Tomomi Inada

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Tomomi Inada
稲田朋美
Tomomi Inada LDP Representative March 28, 2008.jpg
Member of the House of Representatives of the 1st Fukui Prefecture
Incumbent
Assumed office
2005
Majority 78,969 (50.00%)
Personal details
Born (1959-02-20) 20 February 1959 (age 55)
Imadate, Fukui, Japan
Political party Liberal Democratic Party of Japan
Alma mater Waseda University
Profession Lawyer and politician

Tomomi Inada (稲田 朋美 Inada Tomomi?, born 20 February 1959) is a Japanese politician of the Liberal Democratic Party, a member of the House of Representatives in the Diet (national legislature). A native of Imadate, Fukui.

Law career[edit]

After graduating Waseda University in 1981, she became a lawyer in 1985. She first belonged to the Osaka bar association and has belonged to the Fukui bar association since 2008. She stands for the government in relation to the lawsuit relating to Yasukuni Shrine, and serves as an attorney for the plaintiff concerning the "Contest to kill 100 people using a sword" that allegedly occurred during the Second Sino-Japanese War, as well as the commanders who fought in the Battle of Okinawa and a bereaved family suing Kenzaburō Ōe and Iwanami Shoten for their defamation of character towards the commanders.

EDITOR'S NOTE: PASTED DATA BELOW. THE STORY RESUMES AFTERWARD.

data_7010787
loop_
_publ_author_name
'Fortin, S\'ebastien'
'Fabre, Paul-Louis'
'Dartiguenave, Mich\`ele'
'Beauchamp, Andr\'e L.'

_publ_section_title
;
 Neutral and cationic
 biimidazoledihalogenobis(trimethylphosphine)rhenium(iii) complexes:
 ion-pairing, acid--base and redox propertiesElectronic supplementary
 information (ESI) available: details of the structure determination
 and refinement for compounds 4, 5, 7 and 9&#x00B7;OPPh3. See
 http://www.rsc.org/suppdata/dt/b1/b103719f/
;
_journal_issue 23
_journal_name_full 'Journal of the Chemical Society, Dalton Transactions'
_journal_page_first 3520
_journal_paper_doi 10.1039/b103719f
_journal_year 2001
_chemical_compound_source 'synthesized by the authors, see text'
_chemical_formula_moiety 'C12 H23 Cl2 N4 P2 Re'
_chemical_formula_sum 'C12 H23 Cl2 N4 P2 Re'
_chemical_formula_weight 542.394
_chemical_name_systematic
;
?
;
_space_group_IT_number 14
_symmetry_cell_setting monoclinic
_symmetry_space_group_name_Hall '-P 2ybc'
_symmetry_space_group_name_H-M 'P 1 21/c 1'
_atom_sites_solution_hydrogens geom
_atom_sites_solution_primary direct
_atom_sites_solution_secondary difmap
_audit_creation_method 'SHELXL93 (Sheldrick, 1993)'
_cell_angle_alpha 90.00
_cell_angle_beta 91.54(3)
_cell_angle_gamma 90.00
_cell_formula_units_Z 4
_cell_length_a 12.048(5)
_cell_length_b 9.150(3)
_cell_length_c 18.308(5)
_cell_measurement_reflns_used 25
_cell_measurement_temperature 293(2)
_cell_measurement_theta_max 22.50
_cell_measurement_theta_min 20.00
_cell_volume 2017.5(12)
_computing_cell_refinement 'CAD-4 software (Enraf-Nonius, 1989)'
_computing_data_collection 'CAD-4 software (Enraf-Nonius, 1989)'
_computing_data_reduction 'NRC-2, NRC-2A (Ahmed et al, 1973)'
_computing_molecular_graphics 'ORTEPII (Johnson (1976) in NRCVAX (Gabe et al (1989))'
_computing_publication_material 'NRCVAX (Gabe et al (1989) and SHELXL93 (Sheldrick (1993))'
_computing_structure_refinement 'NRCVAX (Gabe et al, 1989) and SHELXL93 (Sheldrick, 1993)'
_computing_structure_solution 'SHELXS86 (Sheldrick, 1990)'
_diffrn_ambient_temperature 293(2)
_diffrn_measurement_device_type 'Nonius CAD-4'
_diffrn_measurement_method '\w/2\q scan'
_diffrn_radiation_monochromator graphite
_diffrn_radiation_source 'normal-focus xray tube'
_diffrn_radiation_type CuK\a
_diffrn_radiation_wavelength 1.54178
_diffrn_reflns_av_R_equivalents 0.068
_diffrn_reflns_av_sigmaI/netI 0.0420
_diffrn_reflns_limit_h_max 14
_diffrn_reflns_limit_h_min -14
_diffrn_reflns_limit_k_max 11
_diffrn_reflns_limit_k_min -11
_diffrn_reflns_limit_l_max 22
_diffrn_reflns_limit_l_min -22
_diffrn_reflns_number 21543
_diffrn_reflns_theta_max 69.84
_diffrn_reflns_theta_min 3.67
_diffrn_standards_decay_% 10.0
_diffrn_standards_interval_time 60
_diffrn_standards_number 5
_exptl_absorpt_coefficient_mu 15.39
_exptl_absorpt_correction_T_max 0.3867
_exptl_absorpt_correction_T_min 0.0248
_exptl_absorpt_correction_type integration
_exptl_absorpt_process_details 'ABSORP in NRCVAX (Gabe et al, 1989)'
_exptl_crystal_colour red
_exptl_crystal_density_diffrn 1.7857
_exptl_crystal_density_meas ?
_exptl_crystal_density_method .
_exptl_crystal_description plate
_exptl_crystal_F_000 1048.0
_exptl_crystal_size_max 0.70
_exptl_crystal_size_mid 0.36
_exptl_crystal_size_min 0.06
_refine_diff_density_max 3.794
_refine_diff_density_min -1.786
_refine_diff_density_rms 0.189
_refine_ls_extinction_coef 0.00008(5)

Political career[edit]

On 15 August 2005 Inada was nominated as the official candidate of the LDP and run for the general election held on 11 September 2005. There she was elected to the House of Representatives for the first time. In the Diet she served as a member of judicial committee, and special committee for the establishment of political moral and the amendment on the public officers election act. From January 2008 to December 2008 she was also a member of the committee for General Affairs. At the 45th general election on 30 August 2009 she was elected to the House of Representatives for the second time.

Right-wing positions[edit]

Inada questioned why the 2007 film Yasukuni received government funds, and said that such funds should not be given to films with a "political agenda".[1]

She was a supporter of right-wing filmmaker Satoru Mizushima's 2007 revisionist film The Truth about Nanjing, which denied that the Nanking Massacre ever occurred.[2]

See also[edit]

References[edit]

  1. ^ The Japan Times Confusion reigns after 'Yasukuni' doesn't tell us how to feel April 13, 2008 Retrieved on 21 August 2012
  2. ^ The Japan Times NANJING MASSACRE 70TH ANNIVERSARY December 6, 2007 Retrieved on 21 August 2012

External links[edit]